Garden cress is commonly found in gardens and backyard. Although it is considered a weed in most places, it is commercially cultivated in many European countries, including England. The spicy, peppery taste of garden cress makes it popular in salads and sandwiches.
Garden cress is rich in carotenoids and vitamin C. In laboratory studies, it is shown to have anticancer properties similar to those exhibited by other plants of the cabbage family. Garden cress contains high amounts of vitamin K too.
5. Watercress – Nasturtium officinale
This relative of garden cress has a wide distribution throughout the world. As the name indicates, it is an aquatic/semi aquatic plant that you will probably see growing near the ponds and lakes in your neighborhood. And wherever it grows, it grows in abundance, so there’s little danger of the wild stock running out. As a matter of fact, watercress is grown on commercial scale in many parts of the world.
Watercress contains appreciable amounts of vitamins A, C and a few of the B-complex group of vitamins, including folate. You can add raw watercress leaves to salads or sauté or stir fry them like other greens. Wash them thoroughly to remove dirt and other contaminants that find their way into water bodies.
6. Wild garlic – Allium ursinum
Wild garlic, is another onion family member that you might come across as you forage for edibles. Widely distributed in USDA Zone 4-9, it is considered an invasive plant in many areas, so you will be doing a favor by digging some up. However, they don’t have much of a bulb. The broad leaves and the tender flower buds on long stalks are what you should be after; they are aplenty in April-June.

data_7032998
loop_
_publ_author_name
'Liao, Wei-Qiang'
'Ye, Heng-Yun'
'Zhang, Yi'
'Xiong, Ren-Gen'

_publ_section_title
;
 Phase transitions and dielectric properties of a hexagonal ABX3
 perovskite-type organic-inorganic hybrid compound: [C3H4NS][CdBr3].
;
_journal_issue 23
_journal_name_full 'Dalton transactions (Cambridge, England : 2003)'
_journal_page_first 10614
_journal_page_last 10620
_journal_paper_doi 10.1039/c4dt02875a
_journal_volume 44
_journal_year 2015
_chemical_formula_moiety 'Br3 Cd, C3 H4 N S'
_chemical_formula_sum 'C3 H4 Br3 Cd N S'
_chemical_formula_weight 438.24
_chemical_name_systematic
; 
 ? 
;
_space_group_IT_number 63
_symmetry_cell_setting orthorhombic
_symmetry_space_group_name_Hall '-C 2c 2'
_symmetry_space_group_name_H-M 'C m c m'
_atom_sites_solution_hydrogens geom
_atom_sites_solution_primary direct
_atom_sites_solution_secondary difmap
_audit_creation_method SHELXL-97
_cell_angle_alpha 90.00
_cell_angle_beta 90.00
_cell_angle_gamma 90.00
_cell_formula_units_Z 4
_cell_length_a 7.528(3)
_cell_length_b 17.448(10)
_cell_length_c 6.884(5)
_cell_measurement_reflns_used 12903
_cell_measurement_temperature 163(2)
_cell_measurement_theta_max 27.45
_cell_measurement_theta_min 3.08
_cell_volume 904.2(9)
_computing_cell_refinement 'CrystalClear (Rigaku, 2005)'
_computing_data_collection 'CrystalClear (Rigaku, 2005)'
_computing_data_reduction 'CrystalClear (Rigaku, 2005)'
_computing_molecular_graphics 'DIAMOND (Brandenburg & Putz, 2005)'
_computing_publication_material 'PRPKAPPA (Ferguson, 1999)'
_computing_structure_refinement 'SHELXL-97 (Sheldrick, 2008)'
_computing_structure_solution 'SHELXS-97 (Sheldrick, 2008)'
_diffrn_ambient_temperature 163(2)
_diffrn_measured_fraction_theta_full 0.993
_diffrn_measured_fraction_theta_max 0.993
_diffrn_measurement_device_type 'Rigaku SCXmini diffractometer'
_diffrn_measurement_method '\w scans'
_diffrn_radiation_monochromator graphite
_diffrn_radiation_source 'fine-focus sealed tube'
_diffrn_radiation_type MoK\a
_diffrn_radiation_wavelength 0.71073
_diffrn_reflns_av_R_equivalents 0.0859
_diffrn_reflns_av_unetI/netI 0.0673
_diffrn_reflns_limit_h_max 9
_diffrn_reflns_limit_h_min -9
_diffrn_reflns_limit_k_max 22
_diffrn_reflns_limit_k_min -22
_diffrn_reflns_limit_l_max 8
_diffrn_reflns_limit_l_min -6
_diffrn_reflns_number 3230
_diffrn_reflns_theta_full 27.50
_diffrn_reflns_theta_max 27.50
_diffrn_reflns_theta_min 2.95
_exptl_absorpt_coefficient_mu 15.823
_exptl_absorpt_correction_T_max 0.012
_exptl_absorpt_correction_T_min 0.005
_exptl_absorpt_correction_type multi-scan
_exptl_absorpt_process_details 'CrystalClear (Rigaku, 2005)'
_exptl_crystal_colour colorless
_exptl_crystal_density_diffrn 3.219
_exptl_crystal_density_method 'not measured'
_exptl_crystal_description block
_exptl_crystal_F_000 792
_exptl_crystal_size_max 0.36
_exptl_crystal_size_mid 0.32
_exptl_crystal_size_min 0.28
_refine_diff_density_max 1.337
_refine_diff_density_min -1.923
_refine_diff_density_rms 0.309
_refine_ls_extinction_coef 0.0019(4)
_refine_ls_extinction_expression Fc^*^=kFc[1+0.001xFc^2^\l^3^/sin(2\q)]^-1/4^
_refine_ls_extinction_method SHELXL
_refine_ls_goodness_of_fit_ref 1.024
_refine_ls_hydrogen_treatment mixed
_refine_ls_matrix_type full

You can cook the leaves like spinach or make a pesto with it. Add the flower buds to soups, salads, and omelet. The leaves tend to be bitter once the white flower clusters open, but they are edible still. Check for the garlicky smell to ensure you have the right plant.
7. Daylilies – Hemerocallis fulva
The tawny daylily is often seen growing in moist soil along ditches, roads and railway lines, hence it has earned several names such as ditch lily and railroad lily. The large, showy flowers and their buds can be cooked and eaten like any vegetable. The dried flower buds used in Chinese cooking are called golden needles. The thick, fleshy roots can be boiled and eaten, but it has a very mild, watery taste.
8. Garlic mustard – Alliaria petiolata